Walking into resistance begins in the mind, an awakening to the realization that without confrontation and public action, the status quo will never change. We cannot live life with the same old mindset—we need to cross over and boldly step into new levels of work. We perceive that God is doing a new thing in us and in his overall work in this moment, and now we need to bravely walk in.
Brave steps are needed, not just because we think we need to do something new, but because our minds and hearts need to be reoriented toward humble service that takes courage. We need to ensure our motives are in the right place, that we know how to empty ourselves and join the work of walking humbly and serving those who are leading and working toward resistance.
Activism is not something that stays in the mind or the heart, but it moves through the whole body driving it forward, ensuring that things do not remain as they are. Often we think of activism as participation in public, radical events, even to the point of civil disobedience and arrests. These are activities that activists do, but activism is full-body engagement in other ways also, to change the current social reality; it’s actively working toward change. Activism is demanding, forward-driven motion. It is active, full-scale public witness, not done on social media, although social media can tell the story of movement and call toward change. It is embracing and participating in the physical work necessary to make change.
Full-scale public witness, however, is met with resistance, not only in the public square but in our social circles, our relationships, and even our own minds. This resistance can be helpful—it enables us to root down and own the evolving conviction we are walking into. When I speak of resistance, I am not thinking about anger or public displays of hostility; I am thinking of friction, the ability to rub up against something and effectively move forward.
Without giving a deep physics lesson, this is an important principle from the physical world. Friction is essential for effective movement. Simple walking cannot take place until our feet come in contact with the ground; friction keeps us from slipping and falling. It provides heat and traction, keeping us from slipping around in harmful directions. Bringing our ideas outside of our minds and on public display is met with sometimes very helpful friction.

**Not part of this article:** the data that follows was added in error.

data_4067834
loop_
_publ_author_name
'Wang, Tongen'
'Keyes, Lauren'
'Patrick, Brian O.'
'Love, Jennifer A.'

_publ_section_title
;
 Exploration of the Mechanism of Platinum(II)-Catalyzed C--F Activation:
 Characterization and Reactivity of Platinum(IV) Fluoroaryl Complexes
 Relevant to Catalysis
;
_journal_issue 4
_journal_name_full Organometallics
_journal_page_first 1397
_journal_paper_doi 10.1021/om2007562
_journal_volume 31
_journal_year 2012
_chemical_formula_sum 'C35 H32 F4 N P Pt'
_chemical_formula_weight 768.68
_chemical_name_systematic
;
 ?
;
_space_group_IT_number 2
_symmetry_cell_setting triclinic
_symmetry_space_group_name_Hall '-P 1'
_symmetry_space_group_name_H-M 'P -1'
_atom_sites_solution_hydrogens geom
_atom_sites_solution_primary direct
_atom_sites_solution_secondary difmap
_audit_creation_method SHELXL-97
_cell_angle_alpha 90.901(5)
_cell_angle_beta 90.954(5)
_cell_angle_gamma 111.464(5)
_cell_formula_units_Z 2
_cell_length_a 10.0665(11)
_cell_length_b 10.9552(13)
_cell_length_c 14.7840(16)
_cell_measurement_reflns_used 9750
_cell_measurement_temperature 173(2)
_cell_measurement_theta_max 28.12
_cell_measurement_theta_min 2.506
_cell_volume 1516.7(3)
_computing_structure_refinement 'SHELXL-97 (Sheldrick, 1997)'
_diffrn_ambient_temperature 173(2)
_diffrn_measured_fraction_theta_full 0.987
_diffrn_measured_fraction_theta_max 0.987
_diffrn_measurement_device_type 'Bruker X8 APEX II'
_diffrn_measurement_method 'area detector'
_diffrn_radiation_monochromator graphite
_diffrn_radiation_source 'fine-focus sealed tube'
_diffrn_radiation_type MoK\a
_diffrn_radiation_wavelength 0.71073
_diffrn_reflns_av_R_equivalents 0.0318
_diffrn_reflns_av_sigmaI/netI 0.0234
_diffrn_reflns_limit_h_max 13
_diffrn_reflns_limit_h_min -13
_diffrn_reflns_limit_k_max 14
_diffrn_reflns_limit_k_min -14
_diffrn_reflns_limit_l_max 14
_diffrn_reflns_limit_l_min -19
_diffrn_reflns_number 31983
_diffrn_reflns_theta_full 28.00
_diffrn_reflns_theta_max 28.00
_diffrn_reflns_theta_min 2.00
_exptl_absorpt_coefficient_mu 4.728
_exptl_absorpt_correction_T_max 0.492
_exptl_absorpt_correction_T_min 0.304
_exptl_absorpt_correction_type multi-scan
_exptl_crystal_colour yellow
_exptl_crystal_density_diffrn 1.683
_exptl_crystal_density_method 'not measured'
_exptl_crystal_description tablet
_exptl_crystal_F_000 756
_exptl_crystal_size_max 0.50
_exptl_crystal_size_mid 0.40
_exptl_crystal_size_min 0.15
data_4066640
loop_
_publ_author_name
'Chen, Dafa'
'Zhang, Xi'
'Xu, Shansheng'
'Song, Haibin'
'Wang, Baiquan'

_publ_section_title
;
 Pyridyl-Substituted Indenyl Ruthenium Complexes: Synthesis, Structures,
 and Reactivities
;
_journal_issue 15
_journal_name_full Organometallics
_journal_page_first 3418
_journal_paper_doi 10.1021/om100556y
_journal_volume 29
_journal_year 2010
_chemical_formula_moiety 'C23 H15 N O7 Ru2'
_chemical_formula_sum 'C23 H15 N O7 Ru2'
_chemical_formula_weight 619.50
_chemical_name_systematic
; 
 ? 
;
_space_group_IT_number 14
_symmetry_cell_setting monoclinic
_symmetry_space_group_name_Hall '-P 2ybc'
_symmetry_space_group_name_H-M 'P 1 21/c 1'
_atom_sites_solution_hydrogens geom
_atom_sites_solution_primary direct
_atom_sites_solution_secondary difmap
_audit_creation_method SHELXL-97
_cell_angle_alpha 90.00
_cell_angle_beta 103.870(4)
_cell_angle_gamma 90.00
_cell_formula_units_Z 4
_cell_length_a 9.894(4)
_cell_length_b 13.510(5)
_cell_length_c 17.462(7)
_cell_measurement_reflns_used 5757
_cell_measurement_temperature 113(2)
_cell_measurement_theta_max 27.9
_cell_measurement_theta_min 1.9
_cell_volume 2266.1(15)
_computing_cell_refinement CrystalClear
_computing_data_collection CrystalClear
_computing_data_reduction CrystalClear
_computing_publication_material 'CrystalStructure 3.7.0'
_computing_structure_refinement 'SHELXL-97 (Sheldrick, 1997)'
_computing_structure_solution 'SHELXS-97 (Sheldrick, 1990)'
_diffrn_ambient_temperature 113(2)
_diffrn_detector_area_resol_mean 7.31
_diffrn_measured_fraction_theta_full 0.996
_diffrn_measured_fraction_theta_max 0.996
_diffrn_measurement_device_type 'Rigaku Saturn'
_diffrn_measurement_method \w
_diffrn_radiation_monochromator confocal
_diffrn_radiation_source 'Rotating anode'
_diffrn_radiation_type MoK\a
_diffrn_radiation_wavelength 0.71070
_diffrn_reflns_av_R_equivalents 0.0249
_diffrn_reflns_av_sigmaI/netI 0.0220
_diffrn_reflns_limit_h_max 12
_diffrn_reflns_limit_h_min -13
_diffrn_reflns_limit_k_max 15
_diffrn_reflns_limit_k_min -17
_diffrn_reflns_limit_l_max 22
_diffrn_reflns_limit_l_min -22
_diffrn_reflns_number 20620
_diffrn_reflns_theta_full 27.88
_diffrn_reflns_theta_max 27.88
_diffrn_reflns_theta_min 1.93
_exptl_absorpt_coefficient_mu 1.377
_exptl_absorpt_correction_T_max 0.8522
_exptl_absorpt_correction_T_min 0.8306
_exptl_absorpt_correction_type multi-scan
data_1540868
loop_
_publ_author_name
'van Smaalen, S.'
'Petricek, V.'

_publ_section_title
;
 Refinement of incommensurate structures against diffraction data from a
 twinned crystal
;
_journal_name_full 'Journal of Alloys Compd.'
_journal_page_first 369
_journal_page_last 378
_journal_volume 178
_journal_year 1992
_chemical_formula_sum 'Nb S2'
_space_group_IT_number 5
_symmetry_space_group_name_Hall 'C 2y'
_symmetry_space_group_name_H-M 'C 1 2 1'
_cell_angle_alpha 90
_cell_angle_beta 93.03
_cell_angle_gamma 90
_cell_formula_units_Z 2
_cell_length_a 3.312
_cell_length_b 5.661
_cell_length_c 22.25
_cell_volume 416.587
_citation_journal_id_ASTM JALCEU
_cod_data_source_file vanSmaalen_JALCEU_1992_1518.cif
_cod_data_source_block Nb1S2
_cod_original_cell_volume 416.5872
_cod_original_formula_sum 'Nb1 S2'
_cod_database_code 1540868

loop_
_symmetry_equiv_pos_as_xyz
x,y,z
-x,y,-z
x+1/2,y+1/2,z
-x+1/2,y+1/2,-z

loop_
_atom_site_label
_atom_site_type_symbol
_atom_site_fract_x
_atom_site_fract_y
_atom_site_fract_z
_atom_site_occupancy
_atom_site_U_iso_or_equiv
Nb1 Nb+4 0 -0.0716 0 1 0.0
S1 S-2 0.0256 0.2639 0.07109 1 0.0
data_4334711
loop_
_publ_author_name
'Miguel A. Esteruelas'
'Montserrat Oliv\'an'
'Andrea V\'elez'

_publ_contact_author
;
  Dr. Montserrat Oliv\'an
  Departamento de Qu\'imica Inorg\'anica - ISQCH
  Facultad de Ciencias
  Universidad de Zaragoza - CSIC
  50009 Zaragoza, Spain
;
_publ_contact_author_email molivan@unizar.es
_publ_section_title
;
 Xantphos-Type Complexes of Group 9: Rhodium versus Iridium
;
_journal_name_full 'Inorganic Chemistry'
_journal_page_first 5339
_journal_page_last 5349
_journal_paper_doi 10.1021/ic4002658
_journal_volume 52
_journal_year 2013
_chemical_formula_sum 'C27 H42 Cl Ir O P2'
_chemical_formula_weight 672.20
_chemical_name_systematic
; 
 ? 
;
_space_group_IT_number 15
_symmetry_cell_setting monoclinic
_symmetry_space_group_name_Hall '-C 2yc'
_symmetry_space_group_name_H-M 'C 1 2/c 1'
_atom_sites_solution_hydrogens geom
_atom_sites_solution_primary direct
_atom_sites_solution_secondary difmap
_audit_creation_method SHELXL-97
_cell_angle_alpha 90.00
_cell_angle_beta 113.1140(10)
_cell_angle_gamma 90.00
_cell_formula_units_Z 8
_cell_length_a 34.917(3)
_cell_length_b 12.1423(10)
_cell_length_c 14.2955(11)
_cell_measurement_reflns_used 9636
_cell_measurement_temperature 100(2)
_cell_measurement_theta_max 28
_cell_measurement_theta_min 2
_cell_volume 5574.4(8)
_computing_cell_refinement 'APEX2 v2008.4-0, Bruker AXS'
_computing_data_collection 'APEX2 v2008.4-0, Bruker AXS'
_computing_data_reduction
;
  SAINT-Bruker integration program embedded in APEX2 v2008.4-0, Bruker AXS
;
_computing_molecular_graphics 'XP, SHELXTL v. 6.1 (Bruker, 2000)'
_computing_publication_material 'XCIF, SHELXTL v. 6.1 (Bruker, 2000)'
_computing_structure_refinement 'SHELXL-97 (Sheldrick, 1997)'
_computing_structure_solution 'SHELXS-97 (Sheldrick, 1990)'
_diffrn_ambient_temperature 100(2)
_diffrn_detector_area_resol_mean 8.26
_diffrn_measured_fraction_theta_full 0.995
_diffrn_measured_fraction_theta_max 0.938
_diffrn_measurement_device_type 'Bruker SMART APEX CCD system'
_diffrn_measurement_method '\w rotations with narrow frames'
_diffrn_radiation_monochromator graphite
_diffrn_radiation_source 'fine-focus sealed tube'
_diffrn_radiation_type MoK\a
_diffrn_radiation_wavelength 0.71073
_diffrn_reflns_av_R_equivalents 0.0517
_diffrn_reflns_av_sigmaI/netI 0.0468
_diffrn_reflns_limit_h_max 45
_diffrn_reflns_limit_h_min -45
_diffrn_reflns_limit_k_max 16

We need some friction to help form our thoughts more clearly and outside of a vacuum. Pushing back and forth on ideas, solutions, history, and experiences is the exact back-and-forth that democracy is hinged on—we the people, all the people, work together toward good solutions for everyone. When only a select few make the decisions for the masses, those who are harmed by those decisions need collective voice to speak up for change. This is the essence of resistance and friction’s natural work. It’s not a bad thing, and it’s an important process. In our faith circles, we often hear a similar reference: “As iron sharpens iron, so one person sharpens another” (Proverbs 27:17).
Though friction is effective, too much friction can be ineffective. This is an important parallel in resistance work. Too much friction can cause unwanted heat, creating greater wear and tear or resulting in fire. Too much friction can lead to less efficiency and an inability to move at all. Additionally, too much friction can create higher levels of noise that cause people to shut off the cause of the friction indefinitely.
This is basic science. Resistance and pushback are needed to shape a better outcome, but too much can be destructive. As you consider falling forward with more conviction, keep in mind that neither the work nor those we are trying to influence need someone who does not regulate their levels of resistance. It’s a balance to be heard and be a positive influence for change.
Jesus was faithfully stewarding the message of the kingdom when he shared these parables in Matthew:
“The kingdom of heaven is like a mustard seed, which a man took and planted in his field. Though it is the smallest of all seeds, yet when it grows, it is the largest of garden plants and becomes a tree, so that the birds come and perch in its branches.”
He told them still another parable: “The kingdom of heaven is like yeast that a woman took and mixed into about sixty pounds of flour until it worked all through the dough.” (Matthew 13:31‑33)
The good work of kingdom restoration, whether done in a sacred or secular setting, is a deeply spiritual work; do not minimize the humble, small efforts that you and others bring to it. Whether it is building or rebuilding, allow God to take your small offerings and plant them into his bigger kingdom work that defies human logic and is eternal.
Let the work lead you with shouts of joy, like the people alongside the work of rebuilding the temple with Zerubbabel— “God bless it! God bless it!” (Zechariah 4:7). Allow the small acts, with small faith, to move mountains, not by your might or power but by his Spirit.
Excerpted from Join the Resistance by Michelle Ferrigno Warren. © 2022 by Michelle C. Warren. Used by permission of InterVarsity Press. IVPress.com.